Alan Greenblatt is a GOVERNING correspondent.E-mail: firstname.lastname@example.org
It goes without saying that the online-dating industry isn't the only interest group that uses the legislative process to advance its members' parochial priorities. Every such organization does that at one point or another. But what about an interest group whose entire raison d'etre is the legislative process and lobbying? Wouldn't it have to keep coming up with new causes to sustain the enthusiasm of its membership?
That's the criticism being leveled against the National Rifle Association by some anti-gun groups opposed to legislation the NRA has been pushing. Ten states have already passed an NRA-backed bill that prevents law enforcement agencies from confiscating weapons in cases of natural disaster or other emergencies. More are likely to follow suit next year. "It's sheer political power," says Kristen Rand, of the Violence Policy Center, a gun control advocacy group. "They have to have some agenda that helps reinforce the paranoia among their hardcore members."
The NRA argues that these bills aren't based on paranoia at all--that law enforcement officers did, in fact, take away weapons in New Orleans following Hurricane Katrina last year. "The police chief there said on national TV that he wasn't going to allow anyone to keep his guns," says Oklahoma state Representative Kevin Calvey, who was deployed with his National Guard unit to New Orleans. "I personally encountered people down there who had a need to protect themselves because there was no police presence to speak of until the military got down there in force."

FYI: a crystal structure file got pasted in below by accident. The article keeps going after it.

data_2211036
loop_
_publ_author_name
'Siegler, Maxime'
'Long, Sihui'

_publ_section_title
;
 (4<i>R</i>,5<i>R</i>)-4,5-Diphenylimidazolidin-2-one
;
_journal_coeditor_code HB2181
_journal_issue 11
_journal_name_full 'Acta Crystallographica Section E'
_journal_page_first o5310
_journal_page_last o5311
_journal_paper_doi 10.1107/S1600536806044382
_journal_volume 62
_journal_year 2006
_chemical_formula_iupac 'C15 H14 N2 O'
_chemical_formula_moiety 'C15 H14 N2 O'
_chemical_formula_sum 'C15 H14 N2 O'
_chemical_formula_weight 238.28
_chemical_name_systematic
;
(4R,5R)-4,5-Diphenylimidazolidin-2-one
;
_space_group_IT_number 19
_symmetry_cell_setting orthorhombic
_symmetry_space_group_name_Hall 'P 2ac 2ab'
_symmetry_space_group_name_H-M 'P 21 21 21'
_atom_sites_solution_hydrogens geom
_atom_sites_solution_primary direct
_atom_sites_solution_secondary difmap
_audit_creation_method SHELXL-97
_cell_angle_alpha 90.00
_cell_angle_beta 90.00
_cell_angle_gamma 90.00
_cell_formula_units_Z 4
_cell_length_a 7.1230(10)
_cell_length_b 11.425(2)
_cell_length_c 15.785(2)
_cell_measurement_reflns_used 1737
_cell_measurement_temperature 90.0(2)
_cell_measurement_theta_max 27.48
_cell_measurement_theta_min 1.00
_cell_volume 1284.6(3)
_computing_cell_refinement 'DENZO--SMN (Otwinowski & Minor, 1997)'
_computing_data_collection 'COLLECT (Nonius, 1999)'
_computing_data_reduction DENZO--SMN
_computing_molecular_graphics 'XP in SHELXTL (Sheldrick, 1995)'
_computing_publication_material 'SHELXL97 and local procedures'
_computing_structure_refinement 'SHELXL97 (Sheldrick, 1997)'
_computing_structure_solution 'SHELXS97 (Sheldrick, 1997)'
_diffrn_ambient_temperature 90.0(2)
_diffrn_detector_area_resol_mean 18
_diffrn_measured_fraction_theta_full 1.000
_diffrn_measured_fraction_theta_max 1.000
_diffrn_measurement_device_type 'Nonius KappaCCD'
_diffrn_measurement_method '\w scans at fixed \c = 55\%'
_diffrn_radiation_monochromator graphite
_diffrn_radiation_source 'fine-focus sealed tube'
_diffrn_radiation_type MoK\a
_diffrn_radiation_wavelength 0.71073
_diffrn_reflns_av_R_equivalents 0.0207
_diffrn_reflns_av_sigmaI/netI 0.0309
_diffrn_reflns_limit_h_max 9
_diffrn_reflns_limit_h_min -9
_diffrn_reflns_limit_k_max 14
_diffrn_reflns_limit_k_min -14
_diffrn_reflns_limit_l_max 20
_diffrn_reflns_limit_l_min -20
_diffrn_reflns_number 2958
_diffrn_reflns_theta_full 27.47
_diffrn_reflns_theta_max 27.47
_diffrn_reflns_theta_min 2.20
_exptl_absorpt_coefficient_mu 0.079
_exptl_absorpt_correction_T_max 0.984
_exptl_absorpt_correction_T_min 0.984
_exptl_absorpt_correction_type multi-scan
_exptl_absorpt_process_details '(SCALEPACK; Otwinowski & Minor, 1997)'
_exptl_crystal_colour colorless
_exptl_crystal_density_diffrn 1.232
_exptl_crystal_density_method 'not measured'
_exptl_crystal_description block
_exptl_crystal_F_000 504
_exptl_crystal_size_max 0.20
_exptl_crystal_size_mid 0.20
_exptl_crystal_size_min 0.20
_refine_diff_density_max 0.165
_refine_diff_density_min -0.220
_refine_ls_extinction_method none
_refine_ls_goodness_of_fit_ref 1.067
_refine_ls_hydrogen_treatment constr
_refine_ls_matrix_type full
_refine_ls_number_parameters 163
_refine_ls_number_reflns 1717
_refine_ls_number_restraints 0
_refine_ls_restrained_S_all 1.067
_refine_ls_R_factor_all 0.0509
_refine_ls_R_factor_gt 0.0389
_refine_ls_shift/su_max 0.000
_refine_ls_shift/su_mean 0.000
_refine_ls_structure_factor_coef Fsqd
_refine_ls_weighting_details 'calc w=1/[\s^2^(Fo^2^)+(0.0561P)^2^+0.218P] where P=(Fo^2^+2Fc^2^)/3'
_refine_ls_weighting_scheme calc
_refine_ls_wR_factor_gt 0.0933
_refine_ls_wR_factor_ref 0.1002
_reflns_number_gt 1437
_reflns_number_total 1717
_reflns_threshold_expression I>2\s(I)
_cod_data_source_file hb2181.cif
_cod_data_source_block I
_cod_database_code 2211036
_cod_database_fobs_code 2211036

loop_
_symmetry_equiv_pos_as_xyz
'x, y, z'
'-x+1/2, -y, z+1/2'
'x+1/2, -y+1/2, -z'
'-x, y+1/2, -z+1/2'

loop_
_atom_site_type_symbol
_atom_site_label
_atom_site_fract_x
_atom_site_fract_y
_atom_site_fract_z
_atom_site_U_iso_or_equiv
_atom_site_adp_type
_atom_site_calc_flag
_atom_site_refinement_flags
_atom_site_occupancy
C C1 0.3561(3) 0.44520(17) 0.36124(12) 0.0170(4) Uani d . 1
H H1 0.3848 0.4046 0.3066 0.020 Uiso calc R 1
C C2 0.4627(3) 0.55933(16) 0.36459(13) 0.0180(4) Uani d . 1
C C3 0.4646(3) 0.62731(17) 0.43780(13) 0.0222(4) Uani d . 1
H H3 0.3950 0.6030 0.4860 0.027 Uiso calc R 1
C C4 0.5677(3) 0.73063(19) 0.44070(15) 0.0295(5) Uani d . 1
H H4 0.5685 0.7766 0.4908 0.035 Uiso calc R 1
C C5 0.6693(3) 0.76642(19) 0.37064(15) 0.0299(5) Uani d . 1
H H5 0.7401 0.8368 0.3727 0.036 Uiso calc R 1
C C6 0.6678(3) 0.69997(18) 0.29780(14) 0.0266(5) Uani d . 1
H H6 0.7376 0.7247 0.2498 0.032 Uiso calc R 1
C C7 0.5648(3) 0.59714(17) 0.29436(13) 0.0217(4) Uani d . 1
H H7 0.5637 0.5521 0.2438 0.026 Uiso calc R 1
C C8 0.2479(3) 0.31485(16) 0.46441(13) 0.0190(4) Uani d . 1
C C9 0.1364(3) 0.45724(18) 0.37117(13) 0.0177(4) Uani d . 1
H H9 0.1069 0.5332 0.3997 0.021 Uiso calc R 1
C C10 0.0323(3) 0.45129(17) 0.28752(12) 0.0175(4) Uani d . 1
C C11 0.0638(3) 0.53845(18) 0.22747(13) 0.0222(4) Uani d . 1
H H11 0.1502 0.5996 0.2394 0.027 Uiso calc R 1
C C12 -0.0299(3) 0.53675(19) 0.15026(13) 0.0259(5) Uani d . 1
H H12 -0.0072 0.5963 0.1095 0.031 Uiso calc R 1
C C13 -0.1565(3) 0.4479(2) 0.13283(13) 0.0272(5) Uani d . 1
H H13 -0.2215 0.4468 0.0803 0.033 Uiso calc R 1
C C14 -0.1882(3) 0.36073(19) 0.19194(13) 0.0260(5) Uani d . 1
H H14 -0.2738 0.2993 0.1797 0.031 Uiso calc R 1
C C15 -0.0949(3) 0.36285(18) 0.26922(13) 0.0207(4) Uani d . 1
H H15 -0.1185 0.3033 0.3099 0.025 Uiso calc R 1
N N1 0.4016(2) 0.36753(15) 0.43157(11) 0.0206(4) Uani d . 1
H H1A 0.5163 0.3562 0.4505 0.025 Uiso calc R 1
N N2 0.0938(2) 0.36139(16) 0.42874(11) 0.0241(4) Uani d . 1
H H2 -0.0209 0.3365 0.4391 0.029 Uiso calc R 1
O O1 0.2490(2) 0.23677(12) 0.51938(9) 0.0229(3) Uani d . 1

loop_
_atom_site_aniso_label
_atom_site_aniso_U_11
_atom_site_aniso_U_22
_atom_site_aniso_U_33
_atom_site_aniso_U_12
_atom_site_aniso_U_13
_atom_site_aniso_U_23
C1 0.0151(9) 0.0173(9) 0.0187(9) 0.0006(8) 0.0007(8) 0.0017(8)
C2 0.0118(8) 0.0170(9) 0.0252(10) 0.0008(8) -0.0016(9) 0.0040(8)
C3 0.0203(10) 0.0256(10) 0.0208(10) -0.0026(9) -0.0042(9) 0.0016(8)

All these bills do, supporters say, is reiterate state support for the right to bear arms, even or especially in times of emergency. Still, it is striking how quickly the NRA seized on this particular cause. The group has played exquisite defense on its issues for years. It has successfully blocked cities from holding gun makers liable for their products, and all but extinguished strict gun control as an issue anywhere in the country. Those issues are essentially settled. And the NRA has just about run out of states where it can push legislation allowing people to carry concealed weapons.
Maybe that's why the group has crafted a new proactive agenda in recent months--not just the anti-confiscation bills but also self- defense laws that give homeowners and others the right to shoot intruders. Those bills have become law in more than a dozen states over the past 18 months. The NRA insists it's more than a matter of rekindling member excitement. "It's a constant effort that we undertake to preserve this freedom," says spokesman Andrew Arulanandam. "We're always playing offense and defense."
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